I recently started trading futures and I have noticed that many-a-times the farthest month's future contract is priced at an insanely cheap rate. Thus, anyone can buy it and be rich.

For example

Consider a company named "alexa".

Spot price in the market: 1000

Future contract price of the current month: 1005

Future contract price of the middle month: 1015

Future contract price of the farthest month: 30

The pricing of the farthest-month looks odd, shouldn't it be somewhere around 1025?

I must also mention that the farthest month's future contract has a very low volume; around 5-10 orders in total per day, but yes, if you wish you can buy one for 30; albeit very low quantity.

I am asking this question because if it is priced 30, then why don't anyone buy it and then wait a month to get exponential returns; after all, the future's pricing will mimic spot's price as the expiry date approaches.

So, is there something 'shady' with the farthest month's contract pricing or am I missing some key concept?

Also, you must know that I trade in the Indian market, so please make sure your answer implies in this market.

Thank you for your time!

UPDATE: Please check this image for reference.

Please check this image for reference

1 Answer 1


if you wish you can buy one for 30

I doubt it. When looking at long-dated prices (really any price for that matter), you need to be sure to look at the bid and the ask. Long-dated futures are often very illiquid, so there might be a huge difference between what you cay buy them for (the ask) and what you can sell them for (the bid). The quoted price is sometimes the midpoint of the two, so that means you won't necessarily be able to buy futures at that price. Even worse is when the quote is the last traded price, which might have been days ago when the near-term price was much different.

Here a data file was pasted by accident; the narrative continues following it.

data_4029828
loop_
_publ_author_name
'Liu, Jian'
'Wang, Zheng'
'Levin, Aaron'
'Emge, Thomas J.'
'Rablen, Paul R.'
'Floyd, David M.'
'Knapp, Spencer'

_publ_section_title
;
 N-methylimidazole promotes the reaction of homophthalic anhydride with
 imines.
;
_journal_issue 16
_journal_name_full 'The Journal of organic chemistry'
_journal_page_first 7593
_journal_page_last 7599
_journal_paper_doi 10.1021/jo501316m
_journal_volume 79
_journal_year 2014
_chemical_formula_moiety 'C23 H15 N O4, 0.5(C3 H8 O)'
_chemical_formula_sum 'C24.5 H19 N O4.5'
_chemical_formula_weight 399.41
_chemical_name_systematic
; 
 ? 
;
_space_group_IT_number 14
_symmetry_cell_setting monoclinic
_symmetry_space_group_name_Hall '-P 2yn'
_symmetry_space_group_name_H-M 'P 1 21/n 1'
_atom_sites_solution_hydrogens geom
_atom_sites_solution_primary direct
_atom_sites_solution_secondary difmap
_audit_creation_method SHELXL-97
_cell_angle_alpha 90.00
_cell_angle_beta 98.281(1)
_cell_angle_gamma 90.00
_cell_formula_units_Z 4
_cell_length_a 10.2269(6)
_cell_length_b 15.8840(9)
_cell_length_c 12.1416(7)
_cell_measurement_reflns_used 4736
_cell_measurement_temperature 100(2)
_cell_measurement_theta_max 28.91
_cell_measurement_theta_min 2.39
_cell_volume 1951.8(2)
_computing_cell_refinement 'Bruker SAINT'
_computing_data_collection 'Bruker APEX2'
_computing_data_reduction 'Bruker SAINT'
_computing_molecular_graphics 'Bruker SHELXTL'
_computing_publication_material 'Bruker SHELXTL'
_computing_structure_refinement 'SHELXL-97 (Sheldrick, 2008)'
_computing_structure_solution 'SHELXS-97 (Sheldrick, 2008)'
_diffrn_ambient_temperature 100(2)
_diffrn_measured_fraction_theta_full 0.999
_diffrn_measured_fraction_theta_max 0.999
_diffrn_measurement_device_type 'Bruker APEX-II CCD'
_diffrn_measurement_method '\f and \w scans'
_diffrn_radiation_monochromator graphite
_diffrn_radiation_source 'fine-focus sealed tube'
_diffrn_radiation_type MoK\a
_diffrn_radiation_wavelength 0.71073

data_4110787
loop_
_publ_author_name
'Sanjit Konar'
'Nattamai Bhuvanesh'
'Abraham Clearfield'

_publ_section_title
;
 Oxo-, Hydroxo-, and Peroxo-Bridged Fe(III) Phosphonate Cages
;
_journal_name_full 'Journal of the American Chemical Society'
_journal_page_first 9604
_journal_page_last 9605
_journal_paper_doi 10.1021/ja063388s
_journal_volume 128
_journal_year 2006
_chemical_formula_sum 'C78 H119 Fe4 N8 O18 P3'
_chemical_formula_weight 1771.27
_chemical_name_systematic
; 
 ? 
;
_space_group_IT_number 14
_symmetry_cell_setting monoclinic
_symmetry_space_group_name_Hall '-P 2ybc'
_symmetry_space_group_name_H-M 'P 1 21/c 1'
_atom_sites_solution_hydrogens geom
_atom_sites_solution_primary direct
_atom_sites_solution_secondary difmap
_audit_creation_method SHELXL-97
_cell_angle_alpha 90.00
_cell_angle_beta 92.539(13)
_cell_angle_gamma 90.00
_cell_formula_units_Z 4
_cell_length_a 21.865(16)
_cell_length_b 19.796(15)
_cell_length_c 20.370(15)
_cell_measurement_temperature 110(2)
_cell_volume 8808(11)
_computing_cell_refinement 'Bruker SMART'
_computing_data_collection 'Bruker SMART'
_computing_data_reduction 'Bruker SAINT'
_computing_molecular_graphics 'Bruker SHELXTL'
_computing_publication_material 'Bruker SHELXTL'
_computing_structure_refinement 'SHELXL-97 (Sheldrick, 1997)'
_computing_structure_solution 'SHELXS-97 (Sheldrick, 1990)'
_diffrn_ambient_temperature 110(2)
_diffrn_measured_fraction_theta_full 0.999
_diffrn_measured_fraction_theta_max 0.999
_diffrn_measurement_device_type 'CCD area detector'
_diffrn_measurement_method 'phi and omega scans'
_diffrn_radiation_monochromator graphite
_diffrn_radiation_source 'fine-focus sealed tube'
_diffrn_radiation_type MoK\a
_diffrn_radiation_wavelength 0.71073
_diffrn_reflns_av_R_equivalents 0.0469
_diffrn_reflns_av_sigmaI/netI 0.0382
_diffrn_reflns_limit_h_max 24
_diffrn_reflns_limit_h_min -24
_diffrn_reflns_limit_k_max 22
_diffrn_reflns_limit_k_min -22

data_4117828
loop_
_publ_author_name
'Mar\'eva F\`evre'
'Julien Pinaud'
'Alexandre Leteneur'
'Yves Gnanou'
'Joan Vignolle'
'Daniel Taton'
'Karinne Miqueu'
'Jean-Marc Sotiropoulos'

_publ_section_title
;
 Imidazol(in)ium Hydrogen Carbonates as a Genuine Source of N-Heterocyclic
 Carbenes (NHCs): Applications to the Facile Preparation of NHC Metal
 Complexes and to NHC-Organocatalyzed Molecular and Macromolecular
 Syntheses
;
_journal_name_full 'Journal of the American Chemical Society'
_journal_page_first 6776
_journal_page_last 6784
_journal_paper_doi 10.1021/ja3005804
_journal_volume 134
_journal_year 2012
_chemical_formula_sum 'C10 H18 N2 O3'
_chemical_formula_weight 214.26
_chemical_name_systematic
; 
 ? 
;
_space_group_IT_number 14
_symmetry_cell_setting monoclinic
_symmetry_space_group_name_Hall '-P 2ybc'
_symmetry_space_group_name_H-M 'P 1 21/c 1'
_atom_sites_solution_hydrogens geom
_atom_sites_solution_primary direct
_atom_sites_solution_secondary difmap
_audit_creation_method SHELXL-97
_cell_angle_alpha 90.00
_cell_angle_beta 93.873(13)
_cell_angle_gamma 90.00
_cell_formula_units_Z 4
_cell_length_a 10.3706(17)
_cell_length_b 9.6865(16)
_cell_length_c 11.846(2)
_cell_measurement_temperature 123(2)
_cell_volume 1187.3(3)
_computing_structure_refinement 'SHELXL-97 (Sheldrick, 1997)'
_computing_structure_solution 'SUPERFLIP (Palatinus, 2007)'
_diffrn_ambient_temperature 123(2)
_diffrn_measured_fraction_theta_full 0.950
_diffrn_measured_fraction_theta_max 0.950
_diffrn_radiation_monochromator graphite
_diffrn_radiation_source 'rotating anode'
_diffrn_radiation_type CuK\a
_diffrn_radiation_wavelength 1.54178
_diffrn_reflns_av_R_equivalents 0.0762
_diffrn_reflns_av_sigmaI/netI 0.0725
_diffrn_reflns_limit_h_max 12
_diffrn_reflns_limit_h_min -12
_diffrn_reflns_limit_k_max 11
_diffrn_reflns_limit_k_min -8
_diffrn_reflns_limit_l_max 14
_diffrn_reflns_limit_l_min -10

That said, a $30 futures quote with a $1,000 spot quote is either a data error or someone threw out a $30 limit buy order with the hope that someone takes it by mistake or it generates some interest in the instrument just by the sheer absurdity of the ask.

  • Thank you for the answer. I agree that far-month future contracts are indeed hard to liquidate, but won't they be very liquid once that far-month becomes the currency month? Like, buying July's future contract in May at 30$ which has a spot price of $1000. By the time it is July, the July's contract must be liquid and probably around $1000. Thus I stand to make exponential profits, am I right? Should I buy it?
    – Anoneemus
    Commented May 9, 2017 at 2:59
  • You won't be able to buy it for $30. Anybody selling it to you for $30 would have to be out of their mind. You can try to place a limit order, I'll bet you that it won't be filled. This price is bogus. Like the answer suggests, look at bid ask to see what prices the counterparties are actually willing to trade at.
    – SMeznaric
    Commented May 9, 2017 at 11:36

You must log in to answer this question.

Not the answer you're looking for? Browse other questions tagged .